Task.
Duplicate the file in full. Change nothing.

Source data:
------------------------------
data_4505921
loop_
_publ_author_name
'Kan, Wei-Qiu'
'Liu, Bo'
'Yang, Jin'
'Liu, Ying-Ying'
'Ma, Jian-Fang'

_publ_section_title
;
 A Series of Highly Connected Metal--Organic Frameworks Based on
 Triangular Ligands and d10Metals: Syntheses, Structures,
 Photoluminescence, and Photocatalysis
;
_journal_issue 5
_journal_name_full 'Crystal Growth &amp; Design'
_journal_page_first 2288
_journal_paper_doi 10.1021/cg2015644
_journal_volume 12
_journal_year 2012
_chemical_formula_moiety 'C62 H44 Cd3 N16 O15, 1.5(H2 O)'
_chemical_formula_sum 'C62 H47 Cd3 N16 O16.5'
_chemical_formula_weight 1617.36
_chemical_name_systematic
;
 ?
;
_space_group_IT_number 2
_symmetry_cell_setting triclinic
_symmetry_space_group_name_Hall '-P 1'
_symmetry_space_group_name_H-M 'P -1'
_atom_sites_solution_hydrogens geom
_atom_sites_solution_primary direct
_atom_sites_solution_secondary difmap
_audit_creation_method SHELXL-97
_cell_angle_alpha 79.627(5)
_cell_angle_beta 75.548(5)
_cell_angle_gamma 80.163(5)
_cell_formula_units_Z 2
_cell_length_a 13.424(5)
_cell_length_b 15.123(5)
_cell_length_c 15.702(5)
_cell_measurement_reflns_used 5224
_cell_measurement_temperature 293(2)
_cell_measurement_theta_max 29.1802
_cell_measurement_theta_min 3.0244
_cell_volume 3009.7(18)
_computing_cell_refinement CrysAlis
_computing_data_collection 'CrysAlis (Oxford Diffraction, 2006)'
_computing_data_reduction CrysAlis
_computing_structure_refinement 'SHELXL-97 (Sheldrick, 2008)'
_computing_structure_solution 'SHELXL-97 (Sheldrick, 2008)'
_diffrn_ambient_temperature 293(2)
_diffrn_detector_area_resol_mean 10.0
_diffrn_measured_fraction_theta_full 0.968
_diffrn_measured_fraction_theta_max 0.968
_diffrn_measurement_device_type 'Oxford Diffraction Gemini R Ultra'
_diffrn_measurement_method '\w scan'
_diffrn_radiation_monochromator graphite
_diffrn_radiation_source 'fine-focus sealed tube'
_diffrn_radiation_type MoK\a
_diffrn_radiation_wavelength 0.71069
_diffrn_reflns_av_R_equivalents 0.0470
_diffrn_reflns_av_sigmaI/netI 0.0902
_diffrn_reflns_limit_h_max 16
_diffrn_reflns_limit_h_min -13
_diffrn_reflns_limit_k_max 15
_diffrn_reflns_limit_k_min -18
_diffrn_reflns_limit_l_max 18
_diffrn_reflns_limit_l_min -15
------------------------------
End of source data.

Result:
data_4505921
loop_
_publ_author_name
'Kan, Wei-Qiu'
'Liu, Bo'
'Yang, Jin'
'Liu, Ying-Ying'
'Ma, Jian-Fang'

_publ_section_title
;
 A Series of Highly Connected Metal--Organic Frameworks Based on
 Triangular Ligands and d10Metals: Syntheses, Structures,
 Photoluminescence, and Photocatalysis
;
_journal_issue 5
_journal_name_full 'Crystal Growth &amp; Design'
_journal_page_first 2288
_journal_paper_doi 10.1021/cg2015644
_journal_volume 12
_journal_year 2012
_chemical_formula_moiety 'C62 H44 Cd3 N16 O15, 1.5(H2 O)'
_chemical_formula_sum 'C62 H47 Cd3 N16 O16.5'
_chemical_formula_weight 1617.36
_chemical_name_systematic
;
 ?
;
_space_group_IT_number 2
_symmetry_cell_setting triclinic
_symmetry_space_group_name_Hall '-P 1'
_symmetry_space_group_name_H-M 'P -1'
_atom_sites_solution_hydrogens geom
_atom_sites_solution_primary direct
_atom_sites_solution_secondary difmap
_audit_creation_method SHELXL-97
_cell_angle_alpha 79.627(5)
_cell_angle_beta 75.548(5)
_cell_angle_gamma 80.163(5)
_cell_formula_units_Z 2
_cell_length_a 13.424(5)
_cell_length_b 15.123(5)
_cell_length_c 15.702(5)
_cell_measurement_reflns_used 5224
_cell_measurement_temperature 293(2)
_cell_measurement_theta_max 29.1802
_cell_measurement_theta_min 3.0244
_cell_volume 3009.7(18)
_computing_cell_refinement CrysAlis
_computing_data_collection 'CrysAlis (Oxford Diffraction, 2006)'
_computing_data_reduction CrysAlis
_computing_structure_refinement 'SHELXL-97 (Sheldrick, 2008)'
_computing_structure_solution 'SHELXL-97 (Sheldrick, 2008)'
_diffrn_ambient_temperature 293(2)
_diffrn_detector_area_resol_mean 10.0
_diffrn_measured_fraction_theta_full 0.968
_diffrn_measured_fraction_theta_max 0.968
_diffrn_measurement_device_type 'Oxford Diffraction Gemini R Ultra'
_diffrn_measurement_method '\w scan'
_diffrn_radiation_monochromator graphite
_diffrn_radiation_source 'fine-focus sealed tube'
_diffrn_radiation_type MoK\a
_diffrn_radiation_wavelength 0.71069
_diffrn_reflns_av_R_equivalents 0.0470
_diffrn_reflns_av_sigmaI/netI 0.0902
_diffrn_reflns_limit_h_max 16
_diffrn_reflns_limit_h_min -13
_diffrn_reflns_limit_k_max 15
_diffrn_reflns_limit_k_min -18
_diffrn_reflns_limit_l_max 18
_diffrn_reflns_limit_l_min -15